First high-precision measurement of the mass of the W boson at the LHC

phys.org | 2/12/2018 | Staff
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In a paper published today in the European Physical Journal C, the ATLAS Collaboration reports the first high-precision measurement at the Large Hadron Collider (LHC) of the mass of the W boson. This is one of two elementary particles that mediate the weak interaction – one of the forces that govern the behaviour of matter in our universe. The reported result gives a value of 80370±19 MeV for the W mass, which is consistent with the expectation from the Standard Model of Particle Physics, the theory that describes known particles and their interactions.

The measurement is based on around 14 million W bosons recorded in a single year (2011), when the LHC was running at the energy of 7 TeV. It matches previous measurements obtained at LEP, the ancestor of the LHC at CERN, and at the Tevatron, a former accelerator at Fermilab in the United States, whose data made it possible to continuously refine this measurement over the last 20 years.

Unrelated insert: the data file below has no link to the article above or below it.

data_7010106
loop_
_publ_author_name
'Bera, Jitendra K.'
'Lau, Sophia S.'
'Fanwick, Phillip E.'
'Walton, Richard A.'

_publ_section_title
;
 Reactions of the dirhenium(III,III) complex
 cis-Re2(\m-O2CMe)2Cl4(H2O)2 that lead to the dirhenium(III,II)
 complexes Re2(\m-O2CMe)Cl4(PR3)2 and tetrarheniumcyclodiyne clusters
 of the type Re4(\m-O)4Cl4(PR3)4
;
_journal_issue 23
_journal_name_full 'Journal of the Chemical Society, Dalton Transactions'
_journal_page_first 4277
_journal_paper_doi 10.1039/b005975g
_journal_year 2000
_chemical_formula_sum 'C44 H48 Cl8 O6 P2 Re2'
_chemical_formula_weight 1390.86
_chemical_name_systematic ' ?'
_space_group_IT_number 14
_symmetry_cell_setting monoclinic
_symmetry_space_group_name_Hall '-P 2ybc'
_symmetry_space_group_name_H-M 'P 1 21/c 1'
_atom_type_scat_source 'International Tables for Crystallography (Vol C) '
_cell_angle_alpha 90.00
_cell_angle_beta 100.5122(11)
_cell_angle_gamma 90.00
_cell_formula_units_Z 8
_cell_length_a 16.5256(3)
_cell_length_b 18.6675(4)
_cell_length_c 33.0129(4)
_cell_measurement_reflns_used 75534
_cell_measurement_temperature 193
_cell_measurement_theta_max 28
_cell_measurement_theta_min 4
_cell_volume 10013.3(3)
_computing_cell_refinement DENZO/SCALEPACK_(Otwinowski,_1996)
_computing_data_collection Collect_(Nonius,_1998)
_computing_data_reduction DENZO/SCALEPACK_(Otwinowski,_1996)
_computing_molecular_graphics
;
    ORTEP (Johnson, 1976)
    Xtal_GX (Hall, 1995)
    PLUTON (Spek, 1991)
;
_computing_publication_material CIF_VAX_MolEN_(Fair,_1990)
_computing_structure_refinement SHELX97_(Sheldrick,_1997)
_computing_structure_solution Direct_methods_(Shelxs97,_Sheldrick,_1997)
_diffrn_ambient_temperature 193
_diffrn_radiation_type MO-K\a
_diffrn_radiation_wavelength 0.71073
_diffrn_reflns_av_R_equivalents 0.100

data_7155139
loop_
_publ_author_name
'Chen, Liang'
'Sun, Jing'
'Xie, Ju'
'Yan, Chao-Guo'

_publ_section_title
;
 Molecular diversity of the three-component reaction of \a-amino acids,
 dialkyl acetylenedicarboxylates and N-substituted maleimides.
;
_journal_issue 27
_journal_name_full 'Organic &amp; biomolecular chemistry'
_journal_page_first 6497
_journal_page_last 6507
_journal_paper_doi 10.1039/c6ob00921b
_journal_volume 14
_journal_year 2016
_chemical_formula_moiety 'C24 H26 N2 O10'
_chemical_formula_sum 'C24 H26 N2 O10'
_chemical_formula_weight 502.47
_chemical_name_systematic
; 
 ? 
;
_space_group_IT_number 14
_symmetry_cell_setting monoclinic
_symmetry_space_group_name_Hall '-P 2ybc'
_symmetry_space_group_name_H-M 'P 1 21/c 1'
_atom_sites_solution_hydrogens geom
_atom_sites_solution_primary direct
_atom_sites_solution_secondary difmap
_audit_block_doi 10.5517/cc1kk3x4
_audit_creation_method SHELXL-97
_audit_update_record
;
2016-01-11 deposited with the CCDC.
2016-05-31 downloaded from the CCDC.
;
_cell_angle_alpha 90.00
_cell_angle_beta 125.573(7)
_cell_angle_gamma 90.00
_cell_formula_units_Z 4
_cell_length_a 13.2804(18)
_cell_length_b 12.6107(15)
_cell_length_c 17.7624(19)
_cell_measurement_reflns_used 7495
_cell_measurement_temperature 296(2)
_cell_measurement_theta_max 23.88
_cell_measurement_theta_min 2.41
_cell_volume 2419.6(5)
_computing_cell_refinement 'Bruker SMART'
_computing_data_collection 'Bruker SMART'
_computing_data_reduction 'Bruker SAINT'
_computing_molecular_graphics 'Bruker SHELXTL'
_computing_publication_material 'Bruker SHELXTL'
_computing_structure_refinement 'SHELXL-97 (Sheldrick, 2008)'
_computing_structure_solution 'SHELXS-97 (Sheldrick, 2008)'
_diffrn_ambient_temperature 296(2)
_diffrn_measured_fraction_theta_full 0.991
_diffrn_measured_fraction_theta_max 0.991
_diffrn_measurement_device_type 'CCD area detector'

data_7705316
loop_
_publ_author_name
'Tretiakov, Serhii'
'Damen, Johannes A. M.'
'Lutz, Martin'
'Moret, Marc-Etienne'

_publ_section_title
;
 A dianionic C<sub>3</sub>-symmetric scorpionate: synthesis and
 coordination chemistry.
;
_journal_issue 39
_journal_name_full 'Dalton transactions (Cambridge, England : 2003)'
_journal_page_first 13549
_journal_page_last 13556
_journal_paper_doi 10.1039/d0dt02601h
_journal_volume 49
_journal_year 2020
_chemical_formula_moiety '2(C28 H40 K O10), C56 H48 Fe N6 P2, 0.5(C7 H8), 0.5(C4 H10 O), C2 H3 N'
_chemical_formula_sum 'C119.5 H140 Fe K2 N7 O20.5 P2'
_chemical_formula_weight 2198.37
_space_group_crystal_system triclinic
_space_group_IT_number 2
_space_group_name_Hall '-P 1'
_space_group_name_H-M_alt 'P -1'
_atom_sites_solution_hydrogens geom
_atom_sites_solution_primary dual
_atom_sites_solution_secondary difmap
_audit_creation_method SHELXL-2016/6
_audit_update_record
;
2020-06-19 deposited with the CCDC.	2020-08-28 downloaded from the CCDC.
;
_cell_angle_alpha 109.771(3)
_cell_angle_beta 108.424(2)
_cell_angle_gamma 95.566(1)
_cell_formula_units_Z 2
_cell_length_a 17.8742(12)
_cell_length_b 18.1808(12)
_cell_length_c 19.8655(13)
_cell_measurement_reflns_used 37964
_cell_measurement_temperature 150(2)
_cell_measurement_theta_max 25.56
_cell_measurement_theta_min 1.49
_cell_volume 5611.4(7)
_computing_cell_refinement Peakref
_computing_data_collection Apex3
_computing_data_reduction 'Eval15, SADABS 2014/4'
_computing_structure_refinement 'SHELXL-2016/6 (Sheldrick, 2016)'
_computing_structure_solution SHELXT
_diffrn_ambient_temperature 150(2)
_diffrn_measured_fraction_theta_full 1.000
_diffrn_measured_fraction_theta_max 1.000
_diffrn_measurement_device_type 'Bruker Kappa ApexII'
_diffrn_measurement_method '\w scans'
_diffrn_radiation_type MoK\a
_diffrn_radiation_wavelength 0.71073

W - Boson - Particles - Universe - Discovery

The W boson is one of the heaviest known particles in the universe. Its discovery in 1983 crowned the success of CERN's Super proton-antiproton Synchrotron, leading to the Nobel Prize in physics in 1984. Although the properties of the W boson have been studied for more than 30 years, measuring its mass to high precision remains a major challenge.

"Achieving such a precise measurement despite the demanding conditions present in a hadron collider such as the LHC is a great challenge," said the physics coordinator of the ATLAS Collaboration, Tancredi Carli. "Reaching similar precision, as previously obtained at other colliders, with only one year of Run 1...
(Excerpt) Read more at: phys.org
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